Next, to Jane Eyre. Charlotte Bronte’s reliance upon physiognomy and, to a lesser extent, phrenology is abundantly apparent in the way she delineates characters according to what their eyes tells about them.

Mrs. Reed has “cold grey” eyes, “devoid of truth”- correspondingly, Mrs. Reed herself is a hypocrite with double standards, somebody who presents herself to society as a good charitable woman but is actually something else. Then Dowager Ingram and her “precious” daughter Blanche- both have “fierce and hard eyes”, amply indicating to a good reader of faces their ambitious pursuit of the rich Rochester. Blanche’s love for him is, in spite of all her coy and pretty mannerisms, naught but a show, Jane assures herself and her readers: this judgement is later proved to be true when the Ingrams break off as soon as news of Rochester’s fortune being not even half of what they had imagined reaches them.

Rochester, a complex, multi-faceted character has, true to his personality “very fine eyes with hidden depths” and though he’s “not beautiful, according to the rule”, his inner beauty is reflected in his “brilliant and gentle” eyes when his “stern features” soften under a smile. He is emotional, prone to sin, yet a streak of nobility underlies him. Just so, for his foil St. John has no such streak of gentleness. His eye is a “cold, blue gem”, as he is himself a cold, doctorial, ambitiously ruthless man who’ll tolerate no hurdle in his road to glory.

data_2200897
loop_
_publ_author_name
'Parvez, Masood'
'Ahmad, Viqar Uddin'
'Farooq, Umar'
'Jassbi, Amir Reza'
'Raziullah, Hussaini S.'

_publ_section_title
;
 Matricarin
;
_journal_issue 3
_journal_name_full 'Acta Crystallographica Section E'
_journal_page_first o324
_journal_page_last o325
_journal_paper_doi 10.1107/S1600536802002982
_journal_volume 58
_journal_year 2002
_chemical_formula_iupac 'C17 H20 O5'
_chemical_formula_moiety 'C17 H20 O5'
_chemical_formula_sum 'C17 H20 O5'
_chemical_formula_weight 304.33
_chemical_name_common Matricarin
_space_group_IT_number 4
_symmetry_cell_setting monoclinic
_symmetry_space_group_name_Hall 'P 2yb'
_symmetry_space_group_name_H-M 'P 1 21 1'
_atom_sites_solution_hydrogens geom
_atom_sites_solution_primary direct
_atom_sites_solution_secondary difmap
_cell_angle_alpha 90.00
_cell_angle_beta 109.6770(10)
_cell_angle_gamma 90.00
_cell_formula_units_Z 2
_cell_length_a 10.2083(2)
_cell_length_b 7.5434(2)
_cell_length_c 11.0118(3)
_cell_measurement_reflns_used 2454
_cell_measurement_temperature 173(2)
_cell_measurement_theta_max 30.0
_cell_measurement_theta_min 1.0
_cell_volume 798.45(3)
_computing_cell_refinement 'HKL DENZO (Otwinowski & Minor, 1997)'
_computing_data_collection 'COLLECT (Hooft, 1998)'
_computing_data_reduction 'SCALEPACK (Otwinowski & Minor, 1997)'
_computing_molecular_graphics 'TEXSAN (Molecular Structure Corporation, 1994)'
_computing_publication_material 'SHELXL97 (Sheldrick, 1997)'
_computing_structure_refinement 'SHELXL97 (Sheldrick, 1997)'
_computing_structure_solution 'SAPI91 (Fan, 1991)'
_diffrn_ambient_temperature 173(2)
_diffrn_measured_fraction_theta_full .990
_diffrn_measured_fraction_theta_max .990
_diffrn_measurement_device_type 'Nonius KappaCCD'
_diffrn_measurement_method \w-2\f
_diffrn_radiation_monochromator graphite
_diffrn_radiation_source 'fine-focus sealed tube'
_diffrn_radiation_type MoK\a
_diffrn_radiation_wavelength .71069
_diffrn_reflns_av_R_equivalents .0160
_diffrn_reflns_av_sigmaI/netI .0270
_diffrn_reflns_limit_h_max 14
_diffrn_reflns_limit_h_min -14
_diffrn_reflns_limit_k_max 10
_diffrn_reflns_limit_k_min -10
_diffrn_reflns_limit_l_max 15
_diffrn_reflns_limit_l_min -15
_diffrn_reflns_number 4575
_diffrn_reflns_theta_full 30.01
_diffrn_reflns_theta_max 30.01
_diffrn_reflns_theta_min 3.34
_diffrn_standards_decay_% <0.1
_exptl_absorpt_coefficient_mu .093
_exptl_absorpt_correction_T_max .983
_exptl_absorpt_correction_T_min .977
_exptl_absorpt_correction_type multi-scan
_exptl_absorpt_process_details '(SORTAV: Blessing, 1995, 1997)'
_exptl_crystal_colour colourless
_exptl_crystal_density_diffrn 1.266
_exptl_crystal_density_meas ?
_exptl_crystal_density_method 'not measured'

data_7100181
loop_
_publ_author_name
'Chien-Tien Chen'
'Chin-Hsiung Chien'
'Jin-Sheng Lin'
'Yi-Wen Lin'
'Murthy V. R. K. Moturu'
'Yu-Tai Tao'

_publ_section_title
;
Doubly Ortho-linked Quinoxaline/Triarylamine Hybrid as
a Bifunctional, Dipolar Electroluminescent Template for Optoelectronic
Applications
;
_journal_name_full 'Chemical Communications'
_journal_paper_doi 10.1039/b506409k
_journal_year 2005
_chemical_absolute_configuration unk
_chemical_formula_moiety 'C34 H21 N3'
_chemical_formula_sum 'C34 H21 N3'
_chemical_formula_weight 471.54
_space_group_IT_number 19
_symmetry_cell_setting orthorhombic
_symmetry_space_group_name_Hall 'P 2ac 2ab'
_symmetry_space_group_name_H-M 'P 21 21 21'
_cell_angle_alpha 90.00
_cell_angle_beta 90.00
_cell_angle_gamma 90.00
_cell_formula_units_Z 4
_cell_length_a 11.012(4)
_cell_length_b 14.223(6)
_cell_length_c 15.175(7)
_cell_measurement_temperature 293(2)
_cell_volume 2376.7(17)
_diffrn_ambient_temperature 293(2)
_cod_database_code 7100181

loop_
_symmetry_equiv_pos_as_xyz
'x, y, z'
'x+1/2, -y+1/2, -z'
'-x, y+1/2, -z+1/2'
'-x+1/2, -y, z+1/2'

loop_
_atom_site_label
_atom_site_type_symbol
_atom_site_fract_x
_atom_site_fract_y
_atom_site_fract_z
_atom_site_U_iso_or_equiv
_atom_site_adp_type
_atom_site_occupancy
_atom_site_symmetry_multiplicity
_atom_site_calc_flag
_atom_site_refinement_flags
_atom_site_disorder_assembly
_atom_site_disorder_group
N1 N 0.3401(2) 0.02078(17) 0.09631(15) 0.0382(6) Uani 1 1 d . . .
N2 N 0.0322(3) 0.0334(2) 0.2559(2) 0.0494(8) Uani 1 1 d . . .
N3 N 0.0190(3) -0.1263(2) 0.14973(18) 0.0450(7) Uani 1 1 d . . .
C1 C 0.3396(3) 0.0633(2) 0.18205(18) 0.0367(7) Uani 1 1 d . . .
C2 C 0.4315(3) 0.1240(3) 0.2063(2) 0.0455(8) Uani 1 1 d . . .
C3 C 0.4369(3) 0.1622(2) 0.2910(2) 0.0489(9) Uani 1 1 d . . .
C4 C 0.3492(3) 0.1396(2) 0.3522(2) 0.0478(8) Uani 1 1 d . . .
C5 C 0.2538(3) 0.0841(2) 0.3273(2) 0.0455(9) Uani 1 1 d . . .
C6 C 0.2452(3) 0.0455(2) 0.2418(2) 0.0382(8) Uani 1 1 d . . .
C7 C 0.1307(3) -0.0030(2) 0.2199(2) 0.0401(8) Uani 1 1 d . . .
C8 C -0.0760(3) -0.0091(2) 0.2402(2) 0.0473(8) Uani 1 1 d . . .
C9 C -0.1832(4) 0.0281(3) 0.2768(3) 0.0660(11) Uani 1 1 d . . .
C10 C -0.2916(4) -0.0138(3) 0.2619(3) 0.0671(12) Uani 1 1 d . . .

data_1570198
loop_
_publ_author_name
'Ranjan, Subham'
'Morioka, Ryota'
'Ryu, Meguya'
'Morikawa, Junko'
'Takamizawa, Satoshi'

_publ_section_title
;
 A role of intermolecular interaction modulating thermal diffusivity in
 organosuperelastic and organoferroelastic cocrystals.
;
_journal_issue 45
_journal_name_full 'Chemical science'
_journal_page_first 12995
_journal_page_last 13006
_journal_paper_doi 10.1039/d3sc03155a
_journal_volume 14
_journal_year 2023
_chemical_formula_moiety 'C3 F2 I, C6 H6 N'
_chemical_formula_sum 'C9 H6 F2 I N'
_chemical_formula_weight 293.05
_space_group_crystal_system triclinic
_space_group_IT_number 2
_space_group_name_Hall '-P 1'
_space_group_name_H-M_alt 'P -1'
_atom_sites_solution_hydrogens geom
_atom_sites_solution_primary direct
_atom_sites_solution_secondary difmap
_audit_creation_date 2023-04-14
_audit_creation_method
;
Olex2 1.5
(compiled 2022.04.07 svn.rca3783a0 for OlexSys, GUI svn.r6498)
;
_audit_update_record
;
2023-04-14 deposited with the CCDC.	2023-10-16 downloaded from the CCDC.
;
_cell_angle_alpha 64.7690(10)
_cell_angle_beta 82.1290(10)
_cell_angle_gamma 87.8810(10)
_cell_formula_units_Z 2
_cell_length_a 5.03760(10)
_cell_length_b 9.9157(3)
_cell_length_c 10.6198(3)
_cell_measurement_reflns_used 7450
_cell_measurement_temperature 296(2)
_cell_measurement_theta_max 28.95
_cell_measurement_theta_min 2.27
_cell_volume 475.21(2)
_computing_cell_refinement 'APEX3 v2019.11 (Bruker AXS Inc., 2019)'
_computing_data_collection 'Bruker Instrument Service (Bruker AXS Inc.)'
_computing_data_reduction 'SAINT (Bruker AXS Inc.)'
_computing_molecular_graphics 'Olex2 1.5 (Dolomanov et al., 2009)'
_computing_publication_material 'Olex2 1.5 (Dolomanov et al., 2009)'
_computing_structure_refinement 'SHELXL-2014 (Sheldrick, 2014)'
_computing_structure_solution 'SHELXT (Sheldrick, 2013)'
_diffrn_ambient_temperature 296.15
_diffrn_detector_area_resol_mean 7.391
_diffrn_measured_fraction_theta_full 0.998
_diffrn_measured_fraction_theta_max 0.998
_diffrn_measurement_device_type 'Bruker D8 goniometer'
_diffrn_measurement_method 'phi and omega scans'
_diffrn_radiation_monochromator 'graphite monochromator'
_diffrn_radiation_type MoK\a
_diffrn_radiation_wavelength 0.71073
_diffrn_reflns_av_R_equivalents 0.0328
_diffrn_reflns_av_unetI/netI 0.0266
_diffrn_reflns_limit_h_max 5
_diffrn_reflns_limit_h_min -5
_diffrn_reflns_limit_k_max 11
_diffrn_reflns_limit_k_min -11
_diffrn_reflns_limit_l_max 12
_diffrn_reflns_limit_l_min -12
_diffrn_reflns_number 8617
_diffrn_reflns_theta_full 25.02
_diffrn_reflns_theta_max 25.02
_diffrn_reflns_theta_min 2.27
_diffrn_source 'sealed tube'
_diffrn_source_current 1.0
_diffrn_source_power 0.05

Finally, Jane. As is Rochester multi-faceted with shades to his personality, so is Jane a princess trapped in a pauper, a figure full of the most endearing contradictions, on one hand a common governess, on the other a marvellously powerful and spirited woman, emotional and rational…her eyes are “soft and full of feeling”, “shine like dew” and a “flame flickers” in them. Clearly, eyes are the true windows of the soul in Jane Eyre.